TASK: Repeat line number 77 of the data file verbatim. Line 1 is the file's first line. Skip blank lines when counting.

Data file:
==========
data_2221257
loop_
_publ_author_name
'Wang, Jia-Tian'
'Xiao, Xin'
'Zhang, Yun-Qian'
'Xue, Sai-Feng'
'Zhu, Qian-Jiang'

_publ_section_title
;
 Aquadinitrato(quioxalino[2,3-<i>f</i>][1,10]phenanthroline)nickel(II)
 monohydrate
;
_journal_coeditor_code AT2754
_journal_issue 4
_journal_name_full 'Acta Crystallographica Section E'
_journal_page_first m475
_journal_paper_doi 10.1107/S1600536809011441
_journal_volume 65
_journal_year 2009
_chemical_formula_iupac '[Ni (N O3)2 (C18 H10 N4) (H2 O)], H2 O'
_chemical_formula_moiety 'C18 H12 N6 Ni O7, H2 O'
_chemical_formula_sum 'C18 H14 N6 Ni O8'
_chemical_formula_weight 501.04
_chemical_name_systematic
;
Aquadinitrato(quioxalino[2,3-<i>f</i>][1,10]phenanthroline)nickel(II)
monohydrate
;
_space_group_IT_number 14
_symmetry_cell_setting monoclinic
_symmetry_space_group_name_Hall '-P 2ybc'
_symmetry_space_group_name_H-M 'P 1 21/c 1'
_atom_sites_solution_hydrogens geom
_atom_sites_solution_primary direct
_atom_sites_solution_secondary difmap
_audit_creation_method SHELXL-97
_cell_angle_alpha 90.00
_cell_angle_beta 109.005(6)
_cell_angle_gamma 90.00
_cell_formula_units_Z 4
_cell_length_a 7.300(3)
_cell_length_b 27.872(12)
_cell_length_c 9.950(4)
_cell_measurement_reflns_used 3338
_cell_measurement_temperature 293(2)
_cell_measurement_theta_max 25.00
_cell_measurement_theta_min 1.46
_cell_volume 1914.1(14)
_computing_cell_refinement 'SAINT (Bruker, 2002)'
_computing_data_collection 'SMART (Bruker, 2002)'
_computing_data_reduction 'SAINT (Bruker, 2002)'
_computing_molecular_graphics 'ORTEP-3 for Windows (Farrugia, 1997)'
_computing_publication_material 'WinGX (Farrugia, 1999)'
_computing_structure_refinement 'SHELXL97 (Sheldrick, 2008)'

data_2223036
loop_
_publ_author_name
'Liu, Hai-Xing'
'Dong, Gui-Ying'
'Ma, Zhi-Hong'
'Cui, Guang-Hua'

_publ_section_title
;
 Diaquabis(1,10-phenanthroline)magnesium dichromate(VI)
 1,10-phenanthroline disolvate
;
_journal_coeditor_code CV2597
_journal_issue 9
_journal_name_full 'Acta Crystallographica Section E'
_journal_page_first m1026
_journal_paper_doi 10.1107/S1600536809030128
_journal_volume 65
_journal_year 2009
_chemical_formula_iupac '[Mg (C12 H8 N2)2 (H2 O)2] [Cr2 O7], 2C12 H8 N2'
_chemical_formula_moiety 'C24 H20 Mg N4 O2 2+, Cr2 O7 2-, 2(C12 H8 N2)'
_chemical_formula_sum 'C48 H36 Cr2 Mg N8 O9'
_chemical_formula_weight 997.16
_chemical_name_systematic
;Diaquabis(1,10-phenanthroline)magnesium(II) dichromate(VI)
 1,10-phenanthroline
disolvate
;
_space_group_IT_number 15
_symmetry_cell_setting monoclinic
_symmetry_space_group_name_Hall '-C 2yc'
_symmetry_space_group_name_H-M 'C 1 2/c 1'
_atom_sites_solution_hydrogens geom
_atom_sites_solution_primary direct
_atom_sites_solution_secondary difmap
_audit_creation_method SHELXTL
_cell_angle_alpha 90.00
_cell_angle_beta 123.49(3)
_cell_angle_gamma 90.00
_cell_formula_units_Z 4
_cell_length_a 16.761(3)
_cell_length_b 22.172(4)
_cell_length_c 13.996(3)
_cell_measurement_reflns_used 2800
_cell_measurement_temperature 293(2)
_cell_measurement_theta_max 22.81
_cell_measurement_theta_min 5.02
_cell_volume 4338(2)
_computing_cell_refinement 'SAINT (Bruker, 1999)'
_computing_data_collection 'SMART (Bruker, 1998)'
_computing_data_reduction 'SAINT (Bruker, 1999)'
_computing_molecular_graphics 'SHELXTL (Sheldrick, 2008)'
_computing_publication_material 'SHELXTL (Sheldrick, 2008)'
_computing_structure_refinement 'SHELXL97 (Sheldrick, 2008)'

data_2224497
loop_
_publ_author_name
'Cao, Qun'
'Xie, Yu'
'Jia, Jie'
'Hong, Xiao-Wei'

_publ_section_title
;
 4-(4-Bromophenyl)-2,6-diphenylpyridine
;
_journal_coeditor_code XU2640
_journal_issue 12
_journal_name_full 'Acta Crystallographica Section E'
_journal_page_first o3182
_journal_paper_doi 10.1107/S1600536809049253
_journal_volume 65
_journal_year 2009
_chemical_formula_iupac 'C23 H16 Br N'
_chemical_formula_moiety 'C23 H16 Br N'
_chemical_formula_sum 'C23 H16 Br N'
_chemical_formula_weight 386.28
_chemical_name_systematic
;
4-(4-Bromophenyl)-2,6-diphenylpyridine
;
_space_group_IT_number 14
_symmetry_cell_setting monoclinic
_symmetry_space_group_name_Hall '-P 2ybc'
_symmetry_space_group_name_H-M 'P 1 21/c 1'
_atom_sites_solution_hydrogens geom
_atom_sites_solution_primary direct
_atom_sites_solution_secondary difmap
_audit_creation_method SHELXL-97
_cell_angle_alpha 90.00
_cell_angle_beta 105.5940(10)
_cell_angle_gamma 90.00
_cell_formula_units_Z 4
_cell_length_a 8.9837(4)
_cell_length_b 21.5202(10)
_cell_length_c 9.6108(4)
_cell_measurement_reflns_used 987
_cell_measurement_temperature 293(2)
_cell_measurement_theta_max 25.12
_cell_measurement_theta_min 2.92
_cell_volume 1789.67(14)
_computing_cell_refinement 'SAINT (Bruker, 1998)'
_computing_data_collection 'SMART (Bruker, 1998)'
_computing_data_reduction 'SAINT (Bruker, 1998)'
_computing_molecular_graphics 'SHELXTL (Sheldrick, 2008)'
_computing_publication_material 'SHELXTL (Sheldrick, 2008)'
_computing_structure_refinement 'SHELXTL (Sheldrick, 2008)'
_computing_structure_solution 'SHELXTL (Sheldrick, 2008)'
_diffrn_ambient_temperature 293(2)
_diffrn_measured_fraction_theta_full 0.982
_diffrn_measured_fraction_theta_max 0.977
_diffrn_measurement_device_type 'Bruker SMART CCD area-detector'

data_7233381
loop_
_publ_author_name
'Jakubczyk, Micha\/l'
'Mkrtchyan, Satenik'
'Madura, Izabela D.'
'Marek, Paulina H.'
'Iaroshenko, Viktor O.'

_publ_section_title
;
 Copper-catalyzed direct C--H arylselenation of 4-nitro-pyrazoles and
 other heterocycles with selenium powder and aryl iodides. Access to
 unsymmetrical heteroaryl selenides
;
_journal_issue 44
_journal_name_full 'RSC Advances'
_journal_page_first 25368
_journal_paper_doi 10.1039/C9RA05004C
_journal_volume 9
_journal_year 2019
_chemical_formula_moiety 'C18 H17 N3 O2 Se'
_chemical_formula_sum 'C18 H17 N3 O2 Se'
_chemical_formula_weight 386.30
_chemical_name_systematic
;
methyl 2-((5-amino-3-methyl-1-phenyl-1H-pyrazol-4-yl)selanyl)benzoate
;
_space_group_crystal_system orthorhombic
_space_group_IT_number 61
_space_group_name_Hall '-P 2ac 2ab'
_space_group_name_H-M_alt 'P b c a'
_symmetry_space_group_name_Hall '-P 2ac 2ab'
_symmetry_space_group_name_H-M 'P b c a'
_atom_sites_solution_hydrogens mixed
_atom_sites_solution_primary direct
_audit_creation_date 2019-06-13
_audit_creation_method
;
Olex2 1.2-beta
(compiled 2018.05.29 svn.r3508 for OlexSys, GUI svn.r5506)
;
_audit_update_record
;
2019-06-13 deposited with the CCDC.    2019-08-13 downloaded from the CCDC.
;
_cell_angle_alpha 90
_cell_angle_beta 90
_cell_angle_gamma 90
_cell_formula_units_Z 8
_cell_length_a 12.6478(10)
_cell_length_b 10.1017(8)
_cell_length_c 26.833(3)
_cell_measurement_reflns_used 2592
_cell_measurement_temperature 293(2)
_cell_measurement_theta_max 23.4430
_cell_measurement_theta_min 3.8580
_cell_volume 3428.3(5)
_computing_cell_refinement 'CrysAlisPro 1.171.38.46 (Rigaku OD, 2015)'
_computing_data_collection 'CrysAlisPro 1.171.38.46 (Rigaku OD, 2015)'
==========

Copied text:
_chemical_formula_sum 'C48 H36 Cr2 Mg N8 O9'